OSAKA–Retro is back in a big way as residents here load up on used video games and consoles popular in the late 1980s and early ’90s to amuse themselves at home until the new coronavirus scare passes.

The surge in interest in “old” software may even herald a new lifestyle norm now that the state of emergency has been lifted and many people still choose to stay home.

Retailers of used video game stores in “Denden Town,” Osaka’s equivalent to Tokyo’s renowned Akihabara district of discount outlets for electronic goods, have witnessed a sharp increase in sales of Nintendo Co.’s Super Nintendo Entertainment System (SNES), which was released 30 years ago, as well as its Nintendo 64 successor, other home video game consoles and their software cartridges.

Located in the Nipponbashi district of the city’s Naniwa Ward, Denden Town is one of the largest centers for electronic goods in western Japan and also known as a sanctuary for “otaku” geeks in Osaka.

The interior of the Retrokan Otaroad outlet of used video game store chain Super Potato is crammed with classic gaming consoles and cartridges released by Nintendo and Sony Computer Entertainment Inc. (present-day Sony Interactive Entertainment Inc.).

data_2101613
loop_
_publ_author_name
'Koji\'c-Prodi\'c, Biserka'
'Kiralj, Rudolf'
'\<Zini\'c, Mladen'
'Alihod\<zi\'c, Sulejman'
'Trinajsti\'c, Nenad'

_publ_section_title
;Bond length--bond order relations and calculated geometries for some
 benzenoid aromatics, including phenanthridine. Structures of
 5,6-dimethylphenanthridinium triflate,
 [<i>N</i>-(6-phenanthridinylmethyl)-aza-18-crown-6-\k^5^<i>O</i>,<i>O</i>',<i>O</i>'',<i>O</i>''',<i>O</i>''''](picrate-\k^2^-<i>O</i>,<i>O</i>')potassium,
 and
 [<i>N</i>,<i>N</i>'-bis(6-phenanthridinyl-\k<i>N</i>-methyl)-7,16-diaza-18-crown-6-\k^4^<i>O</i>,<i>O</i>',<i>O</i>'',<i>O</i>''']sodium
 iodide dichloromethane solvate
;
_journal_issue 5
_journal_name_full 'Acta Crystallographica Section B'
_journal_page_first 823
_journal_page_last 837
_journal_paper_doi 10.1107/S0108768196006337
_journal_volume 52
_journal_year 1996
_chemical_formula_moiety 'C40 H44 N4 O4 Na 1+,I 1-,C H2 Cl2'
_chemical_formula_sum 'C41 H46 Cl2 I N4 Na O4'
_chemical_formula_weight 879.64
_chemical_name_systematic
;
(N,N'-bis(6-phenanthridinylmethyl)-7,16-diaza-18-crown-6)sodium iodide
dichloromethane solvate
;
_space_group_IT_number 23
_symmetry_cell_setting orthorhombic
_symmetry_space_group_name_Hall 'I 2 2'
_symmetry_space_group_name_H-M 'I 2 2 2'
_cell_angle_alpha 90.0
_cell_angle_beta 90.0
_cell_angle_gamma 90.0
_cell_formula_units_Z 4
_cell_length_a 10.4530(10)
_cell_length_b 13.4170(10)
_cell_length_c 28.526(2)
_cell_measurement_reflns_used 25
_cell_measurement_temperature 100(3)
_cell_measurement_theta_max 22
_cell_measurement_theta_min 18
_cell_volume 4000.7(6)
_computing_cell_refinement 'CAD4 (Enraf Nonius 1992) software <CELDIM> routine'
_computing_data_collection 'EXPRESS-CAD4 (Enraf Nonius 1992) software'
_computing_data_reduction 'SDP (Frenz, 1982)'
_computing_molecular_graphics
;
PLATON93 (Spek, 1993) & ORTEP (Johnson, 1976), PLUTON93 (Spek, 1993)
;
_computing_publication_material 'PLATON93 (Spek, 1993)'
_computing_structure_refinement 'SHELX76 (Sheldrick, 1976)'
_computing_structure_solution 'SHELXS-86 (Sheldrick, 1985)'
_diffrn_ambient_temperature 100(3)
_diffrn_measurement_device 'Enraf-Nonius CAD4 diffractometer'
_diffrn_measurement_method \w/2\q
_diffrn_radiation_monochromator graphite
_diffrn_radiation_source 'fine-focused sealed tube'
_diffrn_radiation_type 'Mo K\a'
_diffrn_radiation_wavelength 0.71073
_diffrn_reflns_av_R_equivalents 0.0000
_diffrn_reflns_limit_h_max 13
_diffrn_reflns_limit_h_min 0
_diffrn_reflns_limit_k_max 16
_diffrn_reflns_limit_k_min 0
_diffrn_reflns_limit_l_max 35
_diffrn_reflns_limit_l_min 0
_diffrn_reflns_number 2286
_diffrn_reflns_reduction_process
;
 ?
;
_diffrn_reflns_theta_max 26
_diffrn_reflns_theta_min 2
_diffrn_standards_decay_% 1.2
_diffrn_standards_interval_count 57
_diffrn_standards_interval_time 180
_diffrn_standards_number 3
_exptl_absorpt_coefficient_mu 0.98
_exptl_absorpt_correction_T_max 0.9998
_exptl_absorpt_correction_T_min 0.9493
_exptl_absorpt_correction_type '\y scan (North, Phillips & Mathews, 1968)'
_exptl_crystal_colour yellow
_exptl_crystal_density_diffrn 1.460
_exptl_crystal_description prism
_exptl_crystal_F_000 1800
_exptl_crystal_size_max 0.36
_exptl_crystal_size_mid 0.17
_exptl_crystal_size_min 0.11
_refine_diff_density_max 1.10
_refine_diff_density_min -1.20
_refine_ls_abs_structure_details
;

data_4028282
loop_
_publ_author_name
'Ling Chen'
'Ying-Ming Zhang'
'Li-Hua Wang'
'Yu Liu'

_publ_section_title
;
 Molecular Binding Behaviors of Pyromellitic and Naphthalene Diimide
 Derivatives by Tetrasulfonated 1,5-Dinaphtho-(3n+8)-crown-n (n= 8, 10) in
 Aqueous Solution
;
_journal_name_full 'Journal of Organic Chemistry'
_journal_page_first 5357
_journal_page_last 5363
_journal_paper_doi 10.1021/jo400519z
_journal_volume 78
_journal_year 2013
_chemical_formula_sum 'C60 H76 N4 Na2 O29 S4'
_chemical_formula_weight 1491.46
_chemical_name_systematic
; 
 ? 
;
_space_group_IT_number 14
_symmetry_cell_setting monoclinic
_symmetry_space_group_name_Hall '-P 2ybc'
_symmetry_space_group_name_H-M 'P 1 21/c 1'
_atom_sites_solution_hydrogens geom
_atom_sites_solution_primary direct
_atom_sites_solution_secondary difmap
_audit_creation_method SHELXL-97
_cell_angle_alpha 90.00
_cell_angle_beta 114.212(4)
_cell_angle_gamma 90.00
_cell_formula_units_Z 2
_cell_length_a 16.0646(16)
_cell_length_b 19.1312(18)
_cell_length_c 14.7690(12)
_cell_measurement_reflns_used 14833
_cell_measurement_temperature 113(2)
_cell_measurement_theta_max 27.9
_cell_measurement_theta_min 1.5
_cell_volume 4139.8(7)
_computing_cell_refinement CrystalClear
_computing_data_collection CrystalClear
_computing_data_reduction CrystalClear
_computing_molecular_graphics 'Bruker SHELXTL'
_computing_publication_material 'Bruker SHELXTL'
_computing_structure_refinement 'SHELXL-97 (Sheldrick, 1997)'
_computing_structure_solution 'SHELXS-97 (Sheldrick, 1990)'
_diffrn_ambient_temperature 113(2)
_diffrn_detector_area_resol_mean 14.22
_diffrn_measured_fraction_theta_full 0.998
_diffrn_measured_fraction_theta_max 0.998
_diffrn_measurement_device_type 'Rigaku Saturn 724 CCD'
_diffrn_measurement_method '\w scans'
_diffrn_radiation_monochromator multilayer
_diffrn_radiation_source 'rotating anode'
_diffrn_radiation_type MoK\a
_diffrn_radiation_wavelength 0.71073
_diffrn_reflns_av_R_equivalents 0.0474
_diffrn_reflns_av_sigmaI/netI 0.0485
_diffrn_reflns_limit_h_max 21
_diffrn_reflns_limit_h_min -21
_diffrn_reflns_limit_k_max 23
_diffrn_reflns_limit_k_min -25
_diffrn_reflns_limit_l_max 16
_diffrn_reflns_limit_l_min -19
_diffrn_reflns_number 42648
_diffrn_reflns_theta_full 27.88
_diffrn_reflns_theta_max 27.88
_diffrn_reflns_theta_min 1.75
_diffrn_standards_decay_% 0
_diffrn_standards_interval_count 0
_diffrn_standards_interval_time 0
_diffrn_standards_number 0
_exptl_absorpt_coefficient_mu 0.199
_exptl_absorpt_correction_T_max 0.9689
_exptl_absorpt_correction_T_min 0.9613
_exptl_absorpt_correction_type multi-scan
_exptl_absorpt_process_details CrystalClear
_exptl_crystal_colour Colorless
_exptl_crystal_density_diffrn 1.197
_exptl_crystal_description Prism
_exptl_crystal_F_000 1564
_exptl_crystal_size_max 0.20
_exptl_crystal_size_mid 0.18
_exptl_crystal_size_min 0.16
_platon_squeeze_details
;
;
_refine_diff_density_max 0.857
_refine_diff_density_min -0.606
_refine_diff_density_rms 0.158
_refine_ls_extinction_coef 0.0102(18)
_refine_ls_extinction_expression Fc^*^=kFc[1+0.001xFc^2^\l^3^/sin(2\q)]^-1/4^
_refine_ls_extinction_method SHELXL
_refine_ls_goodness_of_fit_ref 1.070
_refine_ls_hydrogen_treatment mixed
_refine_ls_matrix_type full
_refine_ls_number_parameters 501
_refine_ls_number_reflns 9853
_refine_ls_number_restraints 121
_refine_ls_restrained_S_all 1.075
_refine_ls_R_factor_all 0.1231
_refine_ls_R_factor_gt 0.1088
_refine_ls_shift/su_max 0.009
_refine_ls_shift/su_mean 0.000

Also on display is the Sega Genesis released by Sega Enterprises Ltd. (present-day Sega Corp.) in 1988 and SNK Corp.’s Neogeo that came out in 1991.

According to Super Potato, the surge in demand for retro games began in or around March after public schools in Osaka Prefecture were closed at government request to thwart the spread of the virus. Sales on an annual basis have risen 30 to 40 percent since then.

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The customer base has also changed.

Before the new coronavirus hit, about 90 percent of Super Potato’s customers were mainly foreign visitors who were hard-core game fans. But now families are the main customers.

“It seems that children are buying games that had been popular back in the day, rather than something niche,” said a sales clerk.

For beginners, the store recommends classic video game series put out for the Nintendo Entertainment System (NES), SNES and other consoles, including “Dragon Quest,” “Mega Man,” “EarthBound” and “Mana.”

“The ambience created by the pixel art is great,” the staff member said.

Yutaka Ishii, president of the Japan Retro Game Association, a nonprofit organization based in Izumi, Osaka Prefecture, and founded to preserve classic video games, is in no doubt that the COVID-19 crisis played a major role in creating growing demand for retro games.

Ishii, 47, noted that the supply chain was disrupted by the pandemic, making it difficult for gamers to purchase the Nintendo Switch and other latest home gaming consoles.

“It’s nostalgic for parents and new for their children,” he added. “New games are good, but I hope retro games are also enjoyed.”

Super Potato also sells used video games online at (https://www.superpotato.com/).





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